THE script on any legal challenge to the competence of the Scottish Government’s Referendum Bill seemed well settled. At least until yesterday afternoon.

When the First Minister announced she’d give an update to Parliament before the summer recess on progress towards a second referendum, nobody expected a bill would be published and papers served on the UK Government to propel the case immediately into the Supreme Court.

It is worth sketching what we thought would happen with this bill – and why the FM’s announcement caught everyone off guard. The anticipated timeline went something like this. The Scottish Government would introduce a referendum bill, and say it believed it fell within Holyrood’s legislative competence. The opposition and UK Government would disagree.

Much of the scrutiny of the proposal would focus on contested issues of whether the bill fell within the Scottish Parliament’s powers. Lawyers would be called, other lawyers would disagree with them – and process, process, process would dominate the debate on independence.

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Procedurally, there would be important staging posts along the way to the final vote. The minister introducing the bill would have to take a view on competence. The Presiding Officer would have her own say whether she thought the bill passed the test.

Pressure would be brought to bear to persuade the Scottish Government to publish its legal advice in full. And after all that, it seemed guaranteed Holyrood’s pro-independence majority would pass the bill.

We certainly anticipated this would only be the end of the beginning. Section 33 of the Scotland Act gives the UK law officers – as well as the Lord Advocate – the power to refer a bill to the Supreme Court for scrutiny after it has been passed by MSPs but before it receives royal assent.

Essentially, this is an opportunity for the court to decide whether a bill’s provisions fall within – or outwith – Holyrood’s powers before they become law.

The idea the Scottish Government’s chief legal adviser would choose to refer the bill to the Supreme Court was discounted – probably prematurely – but there seemed every likelihood the Attorney General for England and Wales and the Advocate General for Scotland would put their heads together to challenge the proposal.

If the UK Government got cold feet about taking the blame for stymieing a second poll, then a well-resourced punter with deep pockets and a passion for the Union seemed guaranteed to emerge, challenging the legislation by way of a judicial review in the Outer House of the Court of Session, and all the layers of appeal thereafter.

After the First Minister’s statement yesterday, that timeline and those assumptions have been blown to smithereens – catching the opposition, the UK Government and the Scottish media entirely off guard. What we all missed was an unloved, unused – but powerful – provision in Schedule 6 of the Scotland Act.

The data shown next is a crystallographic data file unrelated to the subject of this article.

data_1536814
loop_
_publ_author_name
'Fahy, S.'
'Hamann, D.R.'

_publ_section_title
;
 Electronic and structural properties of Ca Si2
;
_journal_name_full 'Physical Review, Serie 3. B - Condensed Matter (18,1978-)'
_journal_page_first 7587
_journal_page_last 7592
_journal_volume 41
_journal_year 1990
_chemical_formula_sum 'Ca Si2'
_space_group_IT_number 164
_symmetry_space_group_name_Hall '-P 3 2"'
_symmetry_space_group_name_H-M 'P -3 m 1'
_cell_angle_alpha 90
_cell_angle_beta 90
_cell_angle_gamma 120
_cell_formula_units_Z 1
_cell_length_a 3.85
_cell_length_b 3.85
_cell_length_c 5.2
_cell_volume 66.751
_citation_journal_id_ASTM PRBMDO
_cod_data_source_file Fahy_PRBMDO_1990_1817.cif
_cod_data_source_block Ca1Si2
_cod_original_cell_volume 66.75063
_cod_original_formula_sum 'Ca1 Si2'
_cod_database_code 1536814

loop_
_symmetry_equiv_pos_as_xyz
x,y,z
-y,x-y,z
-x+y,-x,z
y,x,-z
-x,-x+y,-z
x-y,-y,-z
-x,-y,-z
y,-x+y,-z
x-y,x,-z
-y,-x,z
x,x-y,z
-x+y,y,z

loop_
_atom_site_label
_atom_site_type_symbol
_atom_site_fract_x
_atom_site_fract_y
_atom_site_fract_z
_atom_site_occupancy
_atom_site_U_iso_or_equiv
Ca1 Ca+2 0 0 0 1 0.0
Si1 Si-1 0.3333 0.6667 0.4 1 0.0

This part of the act is concerned with what are called “devolution issues” and how courts resolve them. Broadly speaking, these are disputes about the legal powers of the Scottish Parliament and Government under the Scotland Act.

Devolution issues usually pop up in civil or criminal cases. But paragraph 34 of Schedule 6 adds another way for disputes over “devolution issues” to reach the courts.

It is a simple power. It says that the Lord Advocate “may refer to the Supreme Court any devolution issue which is not the subject of proceedings” for adjudication. In essence, this means any devolution issue which hasn’t cropped up in the context of a civil and criminal case can nevertheless be referred to the Supreme Court for resolution. And this is precisely what Dorothy Bain QC has agreed to do with the indyref2 proposals.

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As the Supreme Court confirmed yesterday afternoon, this “reference does not need permission for it proceed” – nor can the move be vetoed by the UK Government or its law officers, who now face the prospect of a full UK Supreme Court hearing sooner rather than later – with no opportunity to duck the issue or for a friendly pro-Union litigant to take the political hit on their behalf.

It remains to be seen whether they try to persuade the Court not to give the definitive ruling the Scottish Government is looking for, deciding once and for all whether a referendum falls within Holyrood’s powers.

There are technical arguments they might try to run to persuade the court to decline to make a substantive ruling, to determine this isn’t a “devolution matter” narrowly conceived. But ultimately, what for?

Devolution may be more than 20 years old, but the law underpinning it still retains the capacity to surprise. The lesson? Always read the small print. And seize your political opportunities as they come.